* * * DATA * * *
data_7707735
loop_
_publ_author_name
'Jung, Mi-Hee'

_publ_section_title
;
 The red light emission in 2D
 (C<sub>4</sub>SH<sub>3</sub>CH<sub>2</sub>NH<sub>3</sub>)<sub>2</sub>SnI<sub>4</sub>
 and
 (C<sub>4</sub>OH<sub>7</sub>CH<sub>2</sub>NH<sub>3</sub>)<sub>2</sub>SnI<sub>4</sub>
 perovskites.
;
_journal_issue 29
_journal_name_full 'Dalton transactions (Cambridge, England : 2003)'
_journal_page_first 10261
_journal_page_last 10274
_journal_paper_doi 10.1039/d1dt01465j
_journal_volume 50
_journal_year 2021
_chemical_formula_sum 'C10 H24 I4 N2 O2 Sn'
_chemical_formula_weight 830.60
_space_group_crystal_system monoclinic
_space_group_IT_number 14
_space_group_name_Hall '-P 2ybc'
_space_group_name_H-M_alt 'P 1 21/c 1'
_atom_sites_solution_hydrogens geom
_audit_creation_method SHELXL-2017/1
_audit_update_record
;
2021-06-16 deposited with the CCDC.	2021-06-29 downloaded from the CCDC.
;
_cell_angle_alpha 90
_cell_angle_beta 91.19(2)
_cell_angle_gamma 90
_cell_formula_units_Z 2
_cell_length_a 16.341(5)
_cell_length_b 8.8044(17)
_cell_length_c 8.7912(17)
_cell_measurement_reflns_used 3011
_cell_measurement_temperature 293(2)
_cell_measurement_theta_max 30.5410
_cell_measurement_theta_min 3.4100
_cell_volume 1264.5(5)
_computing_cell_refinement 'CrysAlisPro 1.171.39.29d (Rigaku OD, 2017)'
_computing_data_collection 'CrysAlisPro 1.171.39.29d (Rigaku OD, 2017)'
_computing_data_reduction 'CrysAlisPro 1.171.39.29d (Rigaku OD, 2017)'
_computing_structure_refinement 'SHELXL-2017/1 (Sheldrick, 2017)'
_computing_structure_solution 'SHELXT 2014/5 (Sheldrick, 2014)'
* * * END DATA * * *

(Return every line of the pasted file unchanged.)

data_7707735
loop_
_publ_author_name
'Jung, Mi-Hee'

_publ_section_title
;
 The red light emission in 2D
 (C<sub>4</sub>SH<sub>3</sub>CH<sub>2</sub>NH<sub>3</sub>)<sub>2</sub>SnI<sub>4</sub>
 and
 (C<sub>4</sub>OH<sub>7</sub>CH<sub>2</sub>NH<sub>3</sub>)<sub>2</sub>SnI<sub>4</sub>
 perovskites.
;
_journal_issue 29
_journal_name_full 'Dalton transactions (Cambridge, England : 2003)'
_journal_page_first 10261
_journal_page_last 10274
_journal_paper_doi 10.1039/d1dt01465j
_journal_volume 50
_journal_year 2021
_chemical_formula_sum 'C10 H24 I4 N2 O2 Sn'
_chemical_formula_weight 830.60
_space_group_crystal_system monoclinic
_space_group_IT_number 14
_space_group_name_Hall '-P 2ybc'
_space_group_name_H-M_alt 'P 1 21/c 1'
_atom_sites_solution_hydrogens geom
_audit_creation_method SHELXL-2017/1
_audit_update_record
;
2021-06-16 deposited with the CCDC.	2021-06-29 downloaded from the CCDC.
;
_cell_angle_alpha 90
_cell_angle_beta 91.19(2)
_cell_angle_gamma 90
_cell_formula_units_Z 2
_cell_length_a 16.341(5)
_cell_length_b 8.8044(17)
_cell_length_c 8.7912(17)
_cell_measurement_reflns_used 3011
_cell_measurement_temperature 293(2)
_cell_measurement_theta_max 30.5410
_cell_measurement_theta_min 3.4100
_cell_volume 1264.5(5)
_computing_cell_refinement 'CrysAlisPro 1.171.39.29d (Rigaku OD, 2017)'
_computing_data_collection 'CrysAlisPro 1.171.39.29d (Rigaku OD, 2017)'
_computing_data_reduction 'CrysAlisPro 1.171.39.29d (Rigaku OD, 2017)'
_computing_structure_refinement 'SHELXL-2017/1 (Sheldrick, 2017)'
_computing_structure_solution 'SHELXT 2014/5 (Sheldrick, 2014)'